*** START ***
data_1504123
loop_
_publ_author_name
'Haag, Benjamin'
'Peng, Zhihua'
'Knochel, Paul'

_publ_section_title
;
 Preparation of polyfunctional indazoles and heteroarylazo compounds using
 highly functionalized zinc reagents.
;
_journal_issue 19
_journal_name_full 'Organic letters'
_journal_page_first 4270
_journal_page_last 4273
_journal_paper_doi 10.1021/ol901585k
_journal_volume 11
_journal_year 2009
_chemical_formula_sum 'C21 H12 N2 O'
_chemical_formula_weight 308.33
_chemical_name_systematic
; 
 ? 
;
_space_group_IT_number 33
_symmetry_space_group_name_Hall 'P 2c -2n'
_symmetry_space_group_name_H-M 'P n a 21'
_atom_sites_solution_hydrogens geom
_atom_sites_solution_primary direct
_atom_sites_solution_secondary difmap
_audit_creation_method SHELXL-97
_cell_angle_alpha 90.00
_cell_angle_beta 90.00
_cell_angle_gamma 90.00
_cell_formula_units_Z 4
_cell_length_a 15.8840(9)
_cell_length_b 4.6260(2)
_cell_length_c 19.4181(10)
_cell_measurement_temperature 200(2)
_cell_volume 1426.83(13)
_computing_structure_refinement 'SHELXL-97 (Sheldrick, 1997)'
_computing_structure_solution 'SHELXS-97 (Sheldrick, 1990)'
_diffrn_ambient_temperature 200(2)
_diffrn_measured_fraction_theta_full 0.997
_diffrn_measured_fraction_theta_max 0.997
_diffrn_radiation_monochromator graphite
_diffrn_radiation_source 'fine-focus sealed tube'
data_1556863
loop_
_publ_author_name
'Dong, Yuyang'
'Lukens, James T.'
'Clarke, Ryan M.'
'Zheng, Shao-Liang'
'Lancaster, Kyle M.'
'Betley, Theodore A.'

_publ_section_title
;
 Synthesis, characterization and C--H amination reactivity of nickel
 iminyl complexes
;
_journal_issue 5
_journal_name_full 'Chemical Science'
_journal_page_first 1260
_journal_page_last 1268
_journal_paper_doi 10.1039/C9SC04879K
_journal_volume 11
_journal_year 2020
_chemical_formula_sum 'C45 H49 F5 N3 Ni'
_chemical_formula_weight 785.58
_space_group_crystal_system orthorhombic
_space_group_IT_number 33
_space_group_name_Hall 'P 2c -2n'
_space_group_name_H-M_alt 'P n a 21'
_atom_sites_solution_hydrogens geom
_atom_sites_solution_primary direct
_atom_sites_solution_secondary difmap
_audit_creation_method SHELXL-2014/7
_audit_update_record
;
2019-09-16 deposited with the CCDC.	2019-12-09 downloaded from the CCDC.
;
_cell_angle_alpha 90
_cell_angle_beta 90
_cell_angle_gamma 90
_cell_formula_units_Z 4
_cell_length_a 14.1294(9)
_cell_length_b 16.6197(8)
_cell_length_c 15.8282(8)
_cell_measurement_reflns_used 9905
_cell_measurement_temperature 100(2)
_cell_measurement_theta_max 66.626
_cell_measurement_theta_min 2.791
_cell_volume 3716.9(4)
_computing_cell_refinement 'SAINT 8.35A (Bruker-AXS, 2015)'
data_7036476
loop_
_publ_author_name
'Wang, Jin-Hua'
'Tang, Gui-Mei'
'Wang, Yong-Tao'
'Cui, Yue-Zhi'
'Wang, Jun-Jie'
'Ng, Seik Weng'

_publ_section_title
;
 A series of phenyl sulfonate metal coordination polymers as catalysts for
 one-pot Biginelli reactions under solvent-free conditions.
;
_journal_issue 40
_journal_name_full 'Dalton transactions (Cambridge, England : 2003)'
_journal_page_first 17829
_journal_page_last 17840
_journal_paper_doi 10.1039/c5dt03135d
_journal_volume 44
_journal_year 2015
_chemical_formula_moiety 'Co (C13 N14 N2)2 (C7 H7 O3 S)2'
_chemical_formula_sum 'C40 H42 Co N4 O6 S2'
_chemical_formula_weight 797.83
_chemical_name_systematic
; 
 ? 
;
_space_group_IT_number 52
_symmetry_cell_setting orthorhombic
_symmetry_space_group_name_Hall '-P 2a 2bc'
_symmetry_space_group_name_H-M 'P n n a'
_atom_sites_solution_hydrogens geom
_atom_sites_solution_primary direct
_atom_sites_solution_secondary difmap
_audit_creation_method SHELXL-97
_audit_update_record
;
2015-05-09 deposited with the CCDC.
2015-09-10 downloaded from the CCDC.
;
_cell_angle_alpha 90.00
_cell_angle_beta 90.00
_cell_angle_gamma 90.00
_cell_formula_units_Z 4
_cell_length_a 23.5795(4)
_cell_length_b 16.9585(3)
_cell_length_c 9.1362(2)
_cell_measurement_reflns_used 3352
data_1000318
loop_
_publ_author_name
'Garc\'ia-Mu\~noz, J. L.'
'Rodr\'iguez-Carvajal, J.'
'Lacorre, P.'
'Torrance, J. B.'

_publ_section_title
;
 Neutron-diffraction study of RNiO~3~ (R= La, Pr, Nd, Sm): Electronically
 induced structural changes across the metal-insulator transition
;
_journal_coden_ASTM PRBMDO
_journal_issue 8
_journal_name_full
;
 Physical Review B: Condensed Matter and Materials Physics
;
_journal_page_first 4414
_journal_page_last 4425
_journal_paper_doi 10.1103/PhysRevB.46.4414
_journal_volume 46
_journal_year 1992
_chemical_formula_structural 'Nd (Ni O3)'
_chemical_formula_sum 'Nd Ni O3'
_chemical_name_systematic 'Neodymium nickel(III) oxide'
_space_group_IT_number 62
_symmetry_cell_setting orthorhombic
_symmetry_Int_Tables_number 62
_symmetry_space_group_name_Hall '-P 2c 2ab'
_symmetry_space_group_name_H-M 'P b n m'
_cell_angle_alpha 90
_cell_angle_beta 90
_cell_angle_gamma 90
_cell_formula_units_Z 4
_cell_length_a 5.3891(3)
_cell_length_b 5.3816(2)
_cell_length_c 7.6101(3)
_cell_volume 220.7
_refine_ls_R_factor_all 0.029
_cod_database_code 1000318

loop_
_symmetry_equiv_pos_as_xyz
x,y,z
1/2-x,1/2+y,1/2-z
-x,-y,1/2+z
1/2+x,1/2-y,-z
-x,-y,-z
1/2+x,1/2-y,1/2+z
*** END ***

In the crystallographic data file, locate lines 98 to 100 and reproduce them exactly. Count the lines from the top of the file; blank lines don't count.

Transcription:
_publ_author_name
'Wang, Jin-Hua'
'Tang, Gui-Mei'